SG: I'm very encouraged and happy that these direct talks for the Middle East peace process between Israel and the Palestinian Authority are now taking place today. The United Nations has been and will continue to work together with the parties concerned to strongly support this Middle East peace process. And in that regard I commend the initiative of President Obama and his team, his government, to make this Middle East peace process direct talks possible this time. It is important that all the parties concerned not only Israelis and Palestinians but countries in the region and the international community should work together and facilitate this process and I would really hope that the parties directly concerned, Israel and the Palestinians, will continue to work sincerely and with a sense of flexibility and a sense of pragmatism to talk about peace. I know that it will not be an easy process, it may be very difficult, there may be some hurdles, we must work very closely and very hard to avoid all this unexpected political and security hurdles. We have already seen some such attempts by very cynical groups who really want to derail this peace process. That we have to guard against. I sincerely hope that all the parties concerned will prove the point. Now the dialogue is led by the Palestinian Authority, led by President Abbas , and it is important that President Abbas is given full support, his leadership is recognized by the international community and as the Secretary-General and as a member of the quartet I will continue to work together.

    Q: Sylvia Westall from Reuters, I wanted to ask you about Rwanda. Could you comment on Rwanda's threat they may pull out their troops of UN peacekeeping missions starting in Darfur if they are accused of genocide in this upcoming report and if this does happen what will the UN do?

    SG: First of all, the United Nations is very grateful to such a strong support and contribution of the Rwandan government to send their men and women as peacekeepers in UNAMID in Darfur and in UNMIS in Sudan and many other places, at least five missions they they are now taking part. It is very important, and I sincerely hope that such support and contribution will continue for peace and security in the region. The peace and security in Darfur and Sudan and elsewhere has implications, very important implications, for peace in the wider region. We are going to closely coordinate and work with President Kagame. He has been leading this leadership and he has been participating as one of the very important African leaders, not only in peace and security, but also as one of the co-chairs of MDG advocacy group and I am very much appreciative of his leadership.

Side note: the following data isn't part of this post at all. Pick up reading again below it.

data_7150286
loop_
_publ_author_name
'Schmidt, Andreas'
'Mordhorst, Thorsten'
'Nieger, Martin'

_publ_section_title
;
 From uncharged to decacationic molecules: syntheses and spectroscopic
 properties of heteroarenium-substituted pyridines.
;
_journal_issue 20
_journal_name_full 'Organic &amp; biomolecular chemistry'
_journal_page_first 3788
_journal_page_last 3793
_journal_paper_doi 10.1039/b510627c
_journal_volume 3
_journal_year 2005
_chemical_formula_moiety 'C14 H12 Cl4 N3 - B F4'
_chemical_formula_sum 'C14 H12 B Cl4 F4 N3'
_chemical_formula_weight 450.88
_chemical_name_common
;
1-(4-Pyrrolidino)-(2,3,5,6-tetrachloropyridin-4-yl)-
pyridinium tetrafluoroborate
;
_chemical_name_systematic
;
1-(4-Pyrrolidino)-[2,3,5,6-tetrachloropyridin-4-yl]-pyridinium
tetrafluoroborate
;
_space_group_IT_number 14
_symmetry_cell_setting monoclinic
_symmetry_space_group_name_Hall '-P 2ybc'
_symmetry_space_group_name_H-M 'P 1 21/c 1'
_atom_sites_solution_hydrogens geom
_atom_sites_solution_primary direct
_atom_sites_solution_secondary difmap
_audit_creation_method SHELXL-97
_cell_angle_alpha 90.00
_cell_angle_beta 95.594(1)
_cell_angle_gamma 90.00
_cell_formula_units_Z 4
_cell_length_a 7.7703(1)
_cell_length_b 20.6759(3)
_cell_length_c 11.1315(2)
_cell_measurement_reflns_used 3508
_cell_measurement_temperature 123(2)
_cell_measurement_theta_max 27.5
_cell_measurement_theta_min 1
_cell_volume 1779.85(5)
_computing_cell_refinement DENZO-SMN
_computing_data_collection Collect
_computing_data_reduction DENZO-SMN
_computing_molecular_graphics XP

Q: One question to both Minister Spindelegger and Mr. Secretary-General - at the next General Assembly next month, this month will Mrs. Ashton, the European Foreign Minister, be allowed to take the floor?

    SG: With the new integration process of the European Union, there are several issues which needs to be settled. As far as the name and title is concerned in their participation in the United Nations, I have able to successfully change this name and title from European Commission to European Union, and they will be participating as a representative of the European Union. There are some issues of obligations and rights of the European Commission and European Union, that has also been successfully settled. Now for the enhanced observer status of the European Union including the right to speak together with representatives of Member States, this is something which General Assembly Member States should determine. As the Secretary-General I will always try to facilitate this smooth consultation among the Member States and I have discussed with the Foreign Minister this issue. I will closely coordinate with Member States on the one hand and also the European Union on the other hand. Thank you very much.